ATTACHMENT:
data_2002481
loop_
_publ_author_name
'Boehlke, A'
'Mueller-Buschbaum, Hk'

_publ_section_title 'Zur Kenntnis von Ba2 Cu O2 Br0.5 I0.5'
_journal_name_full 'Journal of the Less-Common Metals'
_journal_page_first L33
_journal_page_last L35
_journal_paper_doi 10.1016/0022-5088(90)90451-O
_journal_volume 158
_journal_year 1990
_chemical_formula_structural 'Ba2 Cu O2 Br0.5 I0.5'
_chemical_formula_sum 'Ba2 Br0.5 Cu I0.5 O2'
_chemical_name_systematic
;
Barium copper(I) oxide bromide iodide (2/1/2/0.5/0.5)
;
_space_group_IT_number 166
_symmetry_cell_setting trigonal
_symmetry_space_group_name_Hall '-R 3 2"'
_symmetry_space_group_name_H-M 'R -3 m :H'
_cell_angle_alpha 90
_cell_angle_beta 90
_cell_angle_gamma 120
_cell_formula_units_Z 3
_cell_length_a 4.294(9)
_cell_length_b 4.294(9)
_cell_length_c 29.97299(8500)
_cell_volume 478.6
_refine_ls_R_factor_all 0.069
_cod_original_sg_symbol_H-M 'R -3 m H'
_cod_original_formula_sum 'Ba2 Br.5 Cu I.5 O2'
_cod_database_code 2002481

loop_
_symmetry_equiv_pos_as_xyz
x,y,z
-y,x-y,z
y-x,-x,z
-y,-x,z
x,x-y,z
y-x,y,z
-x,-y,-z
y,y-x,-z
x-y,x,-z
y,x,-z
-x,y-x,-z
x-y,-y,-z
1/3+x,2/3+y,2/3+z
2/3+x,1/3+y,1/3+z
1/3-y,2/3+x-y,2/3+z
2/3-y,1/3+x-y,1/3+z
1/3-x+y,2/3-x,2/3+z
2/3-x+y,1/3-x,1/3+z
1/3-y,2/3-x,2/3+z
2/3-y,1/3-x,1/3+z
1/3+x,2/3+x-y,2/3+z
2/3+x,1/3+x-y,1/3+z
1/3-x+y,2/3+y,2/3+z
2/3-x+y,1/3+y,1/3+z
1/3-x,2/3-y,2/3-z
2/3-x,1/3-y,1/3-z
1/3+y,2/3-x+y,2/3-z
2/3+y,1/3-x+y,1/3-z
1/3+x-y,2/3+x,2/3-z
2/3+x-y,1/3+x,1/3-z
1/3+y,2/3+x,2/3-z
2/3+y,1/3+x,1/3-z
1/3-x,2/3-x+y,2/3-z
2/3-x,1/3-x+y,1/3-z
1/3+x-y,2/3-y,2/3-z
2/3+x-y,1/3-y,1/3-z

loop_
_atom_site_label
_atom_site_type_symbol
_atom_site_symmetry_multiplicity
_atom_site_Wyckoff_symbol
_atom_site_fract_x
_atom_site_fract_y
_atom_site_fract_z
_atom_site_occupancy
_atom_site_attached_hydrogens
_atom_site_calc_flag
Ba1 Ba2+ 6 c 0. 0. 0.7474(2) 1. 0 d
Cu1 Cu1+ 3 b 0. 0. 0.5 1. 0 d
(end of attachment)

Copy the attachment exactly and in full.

data_2002481
loop_
_publ_author_name
'Boehlke, A'
'Mueller-Buschbaum, Hk'

_publ_section_title 'Zur Kenntnis von Ba2 Cu O2 Br0.5 I0.5'
_journal_name_full 'Journal of the Less-Common Metals'
_journal_page_first L33
_journal_page_last L35
_journal_paper_doi 10.1016/0022-5088(90)90451-O
_journal_volume 158
_journal_year 1990
_chemical_formula_structural 'Ba2 Cu O2 Br0.5 I0.5'
_chemical_formula_sum 'Ba2 Br0.5 Cu I0.5 O2'
_chemical_name_systematic
;
Barium copper(I) oxide bromide iodide (2/1/2/0.5/0.5)
;
_space_group_IT_number 166
_symmetry_cell_setting trigonal
_symmetry_space_group_name_Hall '-R 3 2"'
_symmetry_space_group_name_H-M 'R -3 m :H'
_cell_angle_alpha 90
_cell_angle_beta 90
_cell_angle_gamma 120
_cell_formula_units_Z 3
_cell_length_a 4.294(9)
_cell_length_b 4.294(9)
_cell_length_c 29.97299(8500)
_cell_volume 478.6
_refine_ls_R_factor_all 0.069
_cod_original_sg_symbol_H-M 'R -3 m H'
_cod_original_formula_sum 'Ba2 Br.5 Cu I.5 O2'
_cod_database_code 2002481

loop_
_symmetry_equiv_pos_as_xyz
x,y,z
-y,x-y,z
y-x,-x,z
-y,-x,z
x,x-y,z
y-x,y,z
-x,-y,-z
y,y-x,-z
x-y,x,-z
y,x,-z
-x,y-x,-z
x-y,-y,-z
1/3+x,2/3+y,2/3+z
2/3+x,1/3+y,1/3+z
1/3-y,2/3+x-y,2/3+z
2/3-y,1/3+x-y,1/3+z
1/3-x+y,2/3-x,2/3+z
2/3-x+y,1/3-x,1/3+z
1/3-y,2/3-x,2/3+z
2/3-y,1/3-x,1/3+z
1/3+x,2/3+x-y,2/3+z
2/3+x,1/3+x-y,1/3+z
1/3-x+y,2/3+y,2/3+z
2/3-x+y,1/3+y,1/3+z
1/3-x,2/3-y,2/3-z
2/3-x,1/3-y,1/3-z
1/3+y,2/3-x+y,2/3-z
2/3+y,1/3-x+y,1/3-z
1/3+x-y,2/3+x,2/3-z
2/3+x-y,1/3+x,1/3-z
1/3+y,2/3+x,2/3-z
2/3+y,1/3+x,1/3-z
1/3-x,2/3-x+y,2/3-z
2/3-x,1/3-x+y,1/3-z
1/3+x-y,2/3-y,2/3-z
2/3+x-y,1/3-y,1/3-z

loop_
_atom_site_label
_atom_site_type_symbol
_atom_site_symmetry_multiplicity
_atom_site_Wyckoff_symbol
_atom_site_fract_x
_atom_site_fract_y
_atom_site_fract_z
_atom_site_occupancy
_atom_site_attached_hydrogens
_atom_site_calc_flag
Ba1 Ba2+ 6 c 0. 0. 0.7474(2) 1. 0 d
Cu1 Cu1+ 3 b 0. 0. 0.5 1. 0 d